Traffic and cooking account for 80% of China air pollution

Coal briquettes and traffic emissions linked to majority of black carbon suspended above China and East Asia

A giant brown cloud storm hanging over Asia (pic: NASA)

By Sophie Yeo

Home cooking and city traffic have caused the large clouds of soot that hang over China and East Asia, concludes a study by the American Chemical Society.

Asia is notorious for the atmospheric brown clouds made of soot, or “black carbon”, that are suspended over the continent, which reduce the air quality and make cities darker by preventing sunlight from reaching the ground – an effect which also masks the effect of global warming.

But despite this, Örjan Gustafsson and other scientists involved in the study point out that nobody has been certain of the source of the soot, which is a product of the incomplete combustion of fossil fuels.

In their study, they set out to identify the exact source of the soot, which causes an estimated 500,000 premature deaths in China alone, due to the tiny particles being inhaled deep into the lungs.

They found that almost 80% of air pollution involving soot comes from city traffic and other forms of fossil fuel combustion, such as home cooking with coal briquettes.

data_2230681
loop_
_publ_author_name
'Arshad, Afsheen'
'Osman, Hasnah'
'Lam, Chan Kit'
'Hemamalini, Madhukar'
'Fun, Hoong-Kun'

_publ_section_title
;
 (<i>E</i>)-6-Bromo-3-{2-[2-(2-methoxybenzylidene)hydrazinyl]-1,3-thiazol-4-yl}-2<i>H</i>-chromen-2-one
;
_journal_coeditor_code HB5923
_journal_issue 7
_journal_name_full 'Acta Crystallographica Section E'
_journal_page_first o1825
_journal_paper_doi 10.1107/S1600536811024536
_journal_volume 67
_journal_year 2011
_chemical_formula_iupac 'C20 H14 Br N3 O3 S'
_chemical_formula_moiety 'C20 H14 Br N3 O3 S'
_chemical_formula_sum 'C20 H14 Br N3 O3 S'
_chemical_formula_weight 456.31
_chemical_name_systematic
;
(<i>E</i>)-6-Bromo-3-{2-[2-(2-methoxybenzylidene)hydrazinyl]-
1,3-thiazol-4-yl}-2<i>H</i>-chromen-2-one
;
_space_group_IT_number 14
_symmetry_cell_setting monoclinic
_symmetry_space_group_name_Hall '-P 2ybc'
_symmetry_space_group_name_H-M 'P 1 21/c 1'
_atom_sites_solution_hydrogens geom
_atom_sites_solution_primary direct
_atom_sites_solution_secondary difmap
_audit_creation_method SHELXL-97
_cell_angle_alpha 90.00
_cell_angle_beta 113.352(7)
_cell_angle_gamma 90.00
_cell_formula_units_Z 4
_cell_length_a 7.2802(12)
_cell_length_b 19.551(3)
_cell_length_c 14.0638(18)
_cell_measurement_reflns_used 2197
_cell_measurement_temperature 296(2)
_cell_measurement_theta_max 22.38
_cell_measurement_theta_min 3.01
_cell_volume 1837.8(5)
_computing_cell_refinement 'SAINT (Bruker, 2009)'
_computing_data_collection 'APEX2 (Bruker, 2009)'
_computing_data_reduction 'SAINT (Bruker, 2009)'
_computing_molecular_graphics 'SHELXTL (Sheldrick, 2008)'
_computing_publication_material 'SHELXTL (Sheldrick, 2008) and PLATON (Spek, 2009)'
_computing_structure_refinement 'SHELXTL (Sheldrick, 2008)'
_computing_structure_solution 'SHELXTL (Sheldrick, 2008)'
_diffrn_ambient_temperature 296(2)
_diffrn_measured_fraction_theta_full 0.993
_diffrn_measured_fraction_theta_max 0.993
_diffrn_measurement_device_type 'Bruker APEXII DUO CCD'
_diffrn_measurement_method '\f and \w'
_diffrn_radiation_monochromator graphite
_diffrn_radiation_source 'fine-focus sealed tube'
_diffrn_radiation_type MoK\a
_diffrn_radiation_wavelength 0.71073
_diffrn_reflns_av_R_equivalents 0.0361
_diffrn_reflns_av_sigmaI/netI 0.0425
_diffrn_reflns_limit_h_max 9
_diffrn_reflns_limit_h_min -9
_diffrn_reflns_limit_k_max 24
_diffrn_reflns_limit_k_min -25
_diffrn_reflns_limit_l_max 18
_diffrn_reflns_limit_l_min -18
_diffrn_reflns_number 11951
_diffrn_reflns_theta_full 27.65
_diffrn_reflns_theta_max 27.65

“To mitigate near-term climate effects and improve air quality in East Asia, activities such as residential coal combustion and city traffic should be targeted,” they conclude.

Like methane, black carbon exacerbates the problem of global warming, but has a shorter lifespan in the atmosphere than carbon dioxide.

Particles of soot absorb sunlight and heat the air, while at the same time particles contained in the brown clouds such as sulphates reflect the sunlight and cool the surface, masking the overall effect.

The UN launched an initiative in February 2012 recognising the importance of curbing these short lived pollutants.

The Climate and Clean Air Coalition to Reduce Short Lived Climate Pollutants (CCAC) brings together the governments of Bangladesh, Canada, Ghana, Mexico, Sweden and the United States, along with the United Nations Environment Programme, to treat these pollutants as a collective challenge.

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